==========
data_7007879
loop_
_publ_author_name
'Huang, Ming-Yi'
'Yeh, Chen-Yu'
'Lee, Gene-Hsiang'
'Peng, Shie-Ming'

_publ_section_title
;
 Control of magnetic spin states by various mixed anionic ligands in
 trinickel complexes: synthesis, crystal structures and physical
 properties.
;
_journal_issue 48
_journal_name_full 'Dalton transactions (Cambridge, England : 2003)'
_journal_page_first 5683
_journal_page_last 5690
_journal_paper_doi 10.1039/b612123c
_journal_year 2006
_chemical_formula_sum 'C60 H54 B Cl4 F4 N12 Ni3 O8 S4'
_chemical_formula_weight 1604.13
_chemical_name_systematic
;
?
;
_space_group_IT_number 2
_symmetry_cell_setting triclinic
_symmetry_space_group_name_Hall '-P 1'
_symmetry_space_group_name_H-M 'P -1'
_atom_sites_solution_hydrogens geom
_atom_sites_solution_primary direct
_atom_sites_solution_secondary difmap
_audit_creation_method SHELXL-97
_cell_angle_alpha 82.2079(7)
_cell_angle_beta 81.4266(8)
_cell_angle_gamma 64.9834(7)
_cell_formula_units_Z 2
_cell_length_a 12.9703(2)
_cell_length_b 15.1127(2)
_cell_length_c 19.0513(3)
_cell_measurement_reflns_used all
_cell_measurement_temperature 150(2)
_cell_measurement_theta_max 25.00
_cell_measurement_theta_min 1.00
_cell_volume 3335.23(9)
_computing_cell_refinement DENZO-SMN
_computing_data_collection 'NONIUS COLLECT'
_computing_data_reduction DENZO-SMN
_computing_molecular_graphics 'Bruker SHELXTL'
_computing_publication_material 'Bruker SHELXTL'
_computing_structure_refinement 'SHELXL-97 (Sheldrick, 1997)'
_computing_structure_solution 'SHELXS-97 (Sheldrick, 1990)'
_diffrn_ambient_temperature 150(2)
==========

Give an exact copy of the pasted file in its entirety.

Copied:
data_7007879
loop_
_publ_author_name
'Huang, Ming-Yi'
'Yeh, Chen-Yu'
'Lee, Gene-Hsiang'
'Peng, Shie-Ming'

_publ_section_title
;
 Control of magnetic spin states by various mixed anionic ligands in
 trinickel complexes: synthesis, crystal structures and physical
 properties.
;
_journal_issue 48
_journal_name_full 'Dalton transactions (Cambridge, England : 2003)'
_journal_page_first 5683
_journal_page_last 5690
_journal_paper_doi 10.1039/b612123c
_journal_year 2006
_chemical_formula_sum 'C60 H54 B Cl4 F4 N12 Ni3 O8 S4'
_chemical_formula_weight 1604.13
_chemical_name_systematic
;
?
;
_space_group_IT_number 2
_symmetry_cell_setting triclinic
_symmetry_space_group_name_Hall '-P 1'
_symmetry_space_group_name_H-M 'P -1'
_atom_sites_solution_hydrogens geom
_atom_sites_solution_primary direct
_atom_sites_solution_secondary difmap
_audit_creation_method SHELXL-97
_cell_angle_alpha 82.2079(7)
_cell_angle_beta 81.4266(8)
_cell_angle_gamma 64.9834(7)
_cell_formula_units_Z 2
_cell_length_a 12.9703(2)
_cell_length_b 15.1127(2)
_cell_length_c 19.0513(3)
_cell_measurement_reflns_used all
_cell_measurement_temperature 150(2)
_cell_measurement_theta_max 25.00
_cell_measurement_theta_min 1.00
_cell_volume 3335.23(9)
_computing_cell_refinement DENZO-SMN
_computing_data_collection 'NONIUS COLLECT'
_computing_data_reduction DENZO-SMN
_computing_molecular_graphics 'Bruker SHELXTL'
_computing_publication_material 'Bruker SHELXTL'
_computing_structure_refinement 'SHELXL-97 (Sheldrick, 1997)'
_computing_structure_solution 'SHELXS-97 (Sheldrick, 1990)'
_diffrn_ambient_temperature 150(2)